After reading Chapter Eight, what are your thoughts on the power of coincidence?
I'm not convinced that what appears as coincidence is always coincidental. When I was younger, such experiences fascinated me, if not inspired me. I almost wrote a book one time about the coincidences in my life. Some stories I've heard and experienced have been quite amazing, but most were later explained by the circles one lives in. Still, there are those oddities in the world that can make one wonder if there isn't something at play in existence that is far outside the boundaries of current scientific thought and understanding, but well within the definition of belief. How one translates to the other I'm still trying to work out.
Misunderstood is diagnosed with a mental health problem in Chapter Nine, what is your view on mental health today?
Some perceptions have remained the same in terms of my personal view that were never included in the story. Some have changed through time.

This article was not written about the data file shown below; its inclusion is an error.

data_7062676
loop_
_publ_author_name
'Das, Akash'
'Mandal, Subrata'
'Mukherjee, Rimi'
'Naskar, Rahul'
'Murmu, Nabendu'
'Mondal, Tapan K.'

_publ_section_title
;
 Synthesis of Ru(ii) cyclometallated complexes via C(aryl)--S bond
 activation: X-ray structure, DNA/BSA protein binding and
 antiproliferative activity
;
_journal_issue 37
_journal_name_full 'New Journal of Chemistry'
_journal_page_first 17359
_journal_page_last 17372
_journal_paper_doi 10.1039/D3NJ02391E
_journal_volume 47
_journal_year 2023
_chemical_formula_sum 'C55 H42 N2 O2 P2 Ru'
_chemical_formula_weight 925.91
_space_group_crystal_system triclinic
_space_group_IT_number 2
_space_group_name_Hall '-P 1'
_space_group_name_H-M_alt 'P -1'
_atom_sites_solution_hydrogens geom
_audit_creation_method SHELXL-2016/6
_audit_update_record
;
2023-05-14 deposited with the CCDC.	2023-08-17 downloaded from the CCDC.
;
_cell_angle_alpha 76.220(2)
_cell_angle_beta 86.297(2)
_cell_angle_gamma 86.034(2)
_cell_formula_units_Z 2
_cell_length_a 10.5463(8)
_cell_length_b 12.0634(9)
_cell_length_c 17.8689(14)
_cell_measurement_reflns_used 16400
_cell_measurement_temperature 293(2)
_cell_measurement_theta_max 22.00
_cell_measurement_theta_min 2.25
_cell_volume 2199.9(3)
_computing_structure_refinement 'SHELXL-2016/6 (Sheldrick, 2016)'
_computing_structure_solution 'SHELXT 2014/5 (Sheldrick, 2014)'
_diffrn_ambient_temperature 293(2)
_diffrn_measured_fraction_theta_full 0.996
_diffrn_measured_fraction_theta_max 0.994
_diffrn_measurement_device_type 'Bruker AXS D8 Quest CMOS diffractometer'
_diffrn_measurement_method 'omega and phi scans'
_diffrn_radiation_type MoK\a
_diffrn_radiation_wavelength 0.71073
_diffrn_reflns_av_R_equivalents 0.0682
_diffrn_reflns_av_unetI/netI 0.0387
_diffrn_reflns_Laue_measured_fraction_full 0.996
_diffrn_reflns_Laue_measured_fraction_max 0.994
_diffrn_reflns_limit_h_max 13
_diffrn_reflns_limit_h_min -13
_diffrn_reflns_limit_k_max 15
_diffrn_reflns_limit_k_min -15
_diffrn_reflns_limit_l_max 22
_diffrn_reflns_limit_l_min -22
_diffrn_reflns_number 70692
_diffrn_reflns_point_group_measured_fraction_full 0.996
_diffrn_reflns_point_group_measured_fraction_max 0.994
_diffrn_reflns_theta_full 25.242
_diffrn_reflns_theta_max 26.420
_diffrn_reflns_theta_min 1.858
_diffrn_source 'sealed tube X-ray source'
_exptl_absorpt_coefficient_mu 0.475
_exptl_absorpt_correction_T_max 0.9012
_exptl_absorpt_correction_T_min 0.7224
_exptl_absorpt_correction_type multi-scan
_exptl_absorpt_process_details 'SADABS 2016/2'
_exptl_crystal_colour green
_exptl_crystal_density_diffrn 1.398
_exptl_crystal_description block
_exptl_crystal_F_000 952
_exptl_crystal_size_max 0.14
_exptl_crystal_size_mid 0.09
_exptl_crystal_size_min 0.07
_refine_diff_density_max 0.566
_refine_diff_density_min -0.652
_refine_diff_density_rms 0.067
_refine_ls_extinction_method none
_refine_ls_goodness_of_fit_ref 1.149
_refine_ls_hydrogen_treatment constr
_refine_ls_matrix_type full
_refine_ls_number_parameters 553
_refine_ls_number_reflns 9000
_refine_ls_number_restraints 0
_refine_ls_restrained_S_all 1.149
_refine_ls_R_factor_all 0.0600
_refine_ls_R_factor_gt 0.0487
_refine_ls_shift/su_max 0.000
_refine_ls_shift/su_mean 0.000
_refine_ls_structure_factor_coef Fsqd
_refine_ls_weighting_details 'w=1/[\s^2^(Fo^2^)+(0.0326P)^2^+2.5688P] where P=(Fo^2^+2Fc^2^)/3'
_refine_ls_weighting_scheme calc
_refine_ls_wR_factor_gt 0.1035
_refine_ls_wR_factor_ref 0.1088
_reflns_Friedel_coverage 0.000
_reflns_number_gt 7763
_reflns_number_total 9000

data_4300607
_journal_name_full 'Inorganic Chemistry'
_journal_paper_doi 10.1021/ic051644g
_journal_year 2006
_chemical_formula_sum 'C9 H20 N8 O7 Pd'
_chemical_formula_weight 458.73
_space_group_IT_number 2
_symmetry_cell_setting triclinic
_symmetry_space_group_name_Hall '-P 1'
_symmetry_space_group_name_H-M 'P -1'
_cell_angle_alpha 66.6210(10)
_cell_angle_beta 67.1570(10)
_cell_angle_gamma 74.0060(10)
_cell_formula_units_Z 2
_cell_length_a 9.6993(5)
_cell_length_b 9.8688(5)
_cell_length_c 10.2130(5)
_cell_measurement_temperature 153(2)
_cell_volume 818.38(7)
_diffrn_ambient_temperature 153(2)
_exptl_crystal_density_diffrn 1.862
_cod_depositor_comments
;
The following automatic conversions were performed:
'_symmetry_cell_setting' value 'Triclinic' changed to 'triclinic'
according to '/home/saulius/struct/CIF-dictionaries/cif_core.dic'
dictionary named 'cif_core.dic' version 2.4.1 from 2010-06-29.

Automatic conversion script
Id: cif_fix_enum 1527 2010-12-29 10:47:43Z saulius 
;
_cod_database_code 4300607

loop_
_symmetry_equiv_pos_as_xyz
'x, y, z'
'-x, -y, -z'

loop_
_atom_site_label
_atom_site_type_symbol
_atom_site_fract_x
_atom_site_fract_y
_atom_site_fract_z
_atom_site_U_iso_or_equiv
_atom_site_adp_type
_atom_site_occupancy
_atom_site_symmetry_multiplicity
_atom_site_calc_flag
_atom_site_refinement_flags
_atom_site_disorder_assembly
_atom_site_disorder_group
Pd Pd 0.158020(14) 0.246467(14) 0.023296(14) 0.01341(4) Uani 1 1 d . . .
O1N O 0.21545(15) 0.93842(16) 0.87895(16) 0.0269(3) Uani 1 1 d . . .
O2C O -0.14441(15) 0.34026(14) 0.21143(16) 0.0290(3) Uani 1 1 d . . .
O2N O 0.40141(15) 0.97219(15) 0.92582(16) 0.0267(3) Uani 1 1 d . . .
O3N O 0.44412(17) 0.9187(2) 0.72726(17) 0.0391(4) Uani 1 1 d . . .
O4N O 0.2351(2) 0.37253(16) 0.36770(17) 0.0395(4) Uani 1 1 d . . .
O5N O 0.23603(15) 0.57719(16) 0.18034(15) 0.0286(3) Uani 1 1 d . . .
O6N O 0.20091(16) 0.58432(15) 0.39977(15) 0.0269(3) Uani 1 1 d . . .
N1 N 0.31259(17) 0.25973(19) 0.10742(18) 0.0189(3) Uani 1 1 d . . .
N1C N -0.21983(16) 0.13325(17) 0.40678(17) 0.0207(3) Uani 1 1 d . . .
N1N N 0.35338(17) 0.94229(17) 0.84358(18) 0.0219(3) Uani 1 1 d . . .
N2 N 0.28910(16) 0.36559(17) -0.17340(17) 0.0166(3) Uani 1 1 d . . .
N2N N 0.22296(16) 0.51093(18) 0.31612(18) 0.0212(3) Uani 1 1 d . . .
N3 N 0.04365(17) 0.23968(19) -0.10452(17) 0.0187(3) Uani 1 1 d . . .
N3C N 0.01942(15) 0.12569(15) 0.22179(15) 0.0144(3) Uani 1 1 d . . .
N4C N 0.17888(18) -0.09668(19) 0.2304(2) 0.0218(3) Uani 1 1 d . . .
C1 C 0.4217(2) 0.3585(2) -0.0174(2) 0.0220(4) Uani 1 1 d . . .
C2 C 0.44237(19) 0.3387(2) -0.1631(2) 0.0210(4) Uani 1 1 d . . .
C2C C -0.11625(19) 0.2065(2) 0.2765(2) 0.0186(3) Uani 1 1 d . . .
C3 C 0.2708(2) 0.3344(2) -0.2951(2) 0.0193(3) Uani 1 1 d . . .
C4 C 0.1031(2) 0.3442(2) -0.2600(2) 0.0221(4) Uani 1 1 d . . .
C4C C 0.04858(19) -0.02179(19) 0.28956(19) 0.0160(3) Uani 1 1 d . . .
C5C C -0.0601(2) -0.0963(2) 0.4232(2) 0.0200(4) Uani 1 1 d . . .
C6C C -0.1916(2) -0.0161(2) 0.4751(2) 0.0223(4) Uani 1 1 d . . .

There is still a lack of understanding even for all the knowledge gained to date. Biology (brain) and mental health (mind) dominate treatment plans. There is more emphasis now on nutrition and physical health than I once remember. As more is discovered in regards to what parts of the body are responsible for the malfunction, I suspect we’ll also see targeted treatments that don't send medication throughout the body but directly to the source of the problem, assuming the underlying issues can be solved in this manner.
Education continues in the schools as mental health issues have become more prevalent population-wide. My hope is that eventually there will be a generation more inclined to compassion than condemnation, more caring than negatively reactive.
I would have to say that since this chapter was initially written, overall attitudes are changing thanks to those being open to talking to sufferers as opposed to talking about them.
Emotions are simply tricky. One can easily be negatively reactive to a situation without thinking it through. Some scientists argue being quickly reactionary is a byproduct of a time when fight or flight were the only options we had, i.e. it's something evolution built in. Though we still need this response on occasion (in some parts of the planet or in career choices more often than others), we must also recognize the need for an educated overriding of this response when the situation arises. Our world is increasingly in need of thinkers able to quickly respond rationally.